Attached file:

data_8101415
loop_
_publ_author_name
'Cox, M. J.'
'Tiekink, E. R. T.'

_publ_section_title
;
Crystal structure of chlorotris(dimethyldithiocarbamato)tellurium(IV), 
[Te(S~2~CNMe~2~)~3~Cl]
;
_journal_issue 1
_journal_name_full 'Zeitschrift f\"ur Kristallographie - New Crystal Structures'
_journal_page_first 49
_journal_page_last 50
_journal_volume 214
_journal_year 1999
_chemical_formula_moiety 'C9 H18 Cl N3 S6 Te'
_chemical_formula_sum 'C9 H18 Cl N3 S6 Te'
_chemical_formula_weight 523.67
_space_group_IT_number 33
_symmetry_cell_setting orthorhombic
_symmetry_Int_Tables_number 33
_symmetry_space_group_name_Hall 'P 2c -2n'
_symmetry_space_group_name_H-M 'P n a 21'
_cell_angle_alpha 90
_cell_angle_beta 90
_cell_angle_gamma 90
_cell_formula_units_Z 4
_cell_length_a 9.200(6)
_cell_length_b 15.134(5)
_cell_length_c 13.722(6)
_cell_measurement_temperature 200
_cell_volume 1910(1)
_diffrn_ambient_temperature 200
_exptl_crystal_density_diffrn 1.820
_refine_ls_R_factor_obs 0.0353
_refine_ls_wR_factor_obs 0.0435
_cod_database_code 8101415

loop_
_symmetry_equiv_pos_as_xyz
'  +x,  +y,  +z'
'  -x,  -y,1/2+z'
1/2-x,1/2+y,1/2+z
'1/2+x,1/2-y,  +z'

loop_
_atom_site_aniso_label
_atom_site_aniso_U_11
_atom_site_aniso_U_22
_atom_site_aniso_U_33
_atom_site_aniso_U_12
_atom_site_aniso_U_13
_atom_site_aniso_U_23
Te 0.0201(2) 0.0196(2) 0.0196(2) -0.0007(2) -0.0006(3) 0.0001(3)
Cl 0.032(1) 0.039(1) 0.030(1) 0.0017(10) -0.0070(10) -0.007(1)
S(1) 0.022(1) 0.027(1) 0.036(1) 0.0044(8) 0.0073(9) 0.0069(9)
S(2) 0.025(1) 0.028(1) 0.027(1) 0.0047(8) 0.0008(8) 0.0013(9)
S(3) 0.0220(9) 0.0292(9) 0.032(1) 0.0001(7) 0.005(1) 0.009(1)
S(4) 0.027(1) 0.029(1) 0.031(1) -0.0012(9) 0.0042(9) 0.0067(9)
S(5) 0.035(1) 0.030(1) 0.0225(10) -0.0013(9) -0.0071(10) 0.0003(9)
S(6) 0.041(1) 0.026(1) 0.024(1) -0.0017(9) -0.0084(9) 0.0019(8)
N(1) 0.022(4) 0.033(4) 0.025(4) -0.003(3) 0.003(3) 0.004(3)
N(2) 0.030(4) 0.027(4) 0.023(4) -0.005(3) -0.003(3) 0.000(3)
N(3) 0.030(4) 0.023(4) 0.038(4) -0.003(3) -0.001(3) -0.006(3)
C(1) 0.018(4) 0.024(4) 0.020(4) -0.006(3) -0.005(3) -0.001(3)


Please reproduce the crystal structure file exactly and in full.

data_8101415
loop_
_publ_author_name
'Cox, M. J.'
'Tiekink, E. R. T.'

_publ_section_title
;
Crystal structure of chlorotris(dimethyldithiocarbamato)tellurium(IV), 
[Te(S~2~CNMe~2~)~3~Cl]
;
_journal_issue 1
_journal_name_full 'Zeitschrift f\"ur Kristallographie - New Crystal Structures'
_journal_page_first 49
_journal_page_last 50
_journal_volume 214
_journal_year 1999
_chemical_formula_moiety 'C9 H18 Cl N3 S6 Te'
_chemical_formula_sum 'C9 H18 Cl N3 S6 Te'
_chemical_formula_weight 523.67
_space_group_IT_number 33
_symmetry_cell_setting orthorhombic
_symmetry_Int_Tables_number 33
_symmetry_space_group_name_Hall 'P 2c -2n'
_symmetry_space_group_name_H-M 'P n a 21'
_cell_angle_alpha 90
_cell_angle_beta 90
_cell_angle_gamma 90
_cell_formula_units_Z 4
_cell_length_a 9.200(6)
_cell_length_b 15.134(5)
_cell_length_c 13.722(6)
_cell_measurement_temperature 200
_cell_volume 1910(1)
_diffrn_ambient_temperature 200
_exptl_crystal_density_diffrn 1.820
_refine_ls_R_factor_obs 0.0353
_refine_ls_wR_factor_obs 0.0435
_cod_database_code 8101415

loop_
_symmetry_equiv_pos_as_xyz
'  +x,  +y,  +z'
'  -x,  -y,1/2+z'
1/2-x,1/2+y,1/2+z
'1/2+x,1/2-y,  +z'

loop_
_atom_site_aniso_label
_atom_site_aniso_U_11
_atom_site_aniso_U_22
_atom_site_aniso_U_33
_atom_site_aniso_U_12
_atom_site_aniso_U_13
_atom_site_aniso_U_23
Te 0.0201(2) 0.0196(2) 0.0196(2) -0.0007(2) -0.0006(3) 0.0001(3)
Cl 0.032(1) 0.039(1) 0.030(1) 0.0017(10) -0.0070(10) -0.007(1)
S(1) 0.022(1) 0.027(1) 0.036(1) 0.0044(8) 0.0073(9) 0.0069(9)
S(2) 0.025(1) 0.028(1) 0.027(1) 0.0047(8) 0.0008(8) 0.0013(9)
S(3) 0.0220(9) 0.0292(9) 0.032(1) 0.0001(7) 0.005(1) 0.009(1)
S(4) 0.027(1) 0.029(1) 0.031(1) -0.0012(9) 0.0042(9) 0.0067(9)
S(5) 0.035(1) 0.030(1) 0.0225(10) -0.0013(9) -0.0071(10) 0.0003(9)
S(6) 0.041(1) 0.026(1) 0.024(1) -0.0017(9) -0.0084(9) 0.0019(8)
N(1) 0.022(4) 0.033(4) 0.025(4) -0.003(3) 0.003(3) 0.004(3)
N(2) 0.030(4) 0.027(4) 0.023(4) -0.005(3) -0.003(3) 0.000(3)
N(3) 0.030(4) 0.023(4) 0.038(4) -0.003(3) -0.001(3) -0.006(3)
C(1) 0.018(4) 0.024(4) 0.020(4) -0.006(3) -0.005(3) -0.001(3)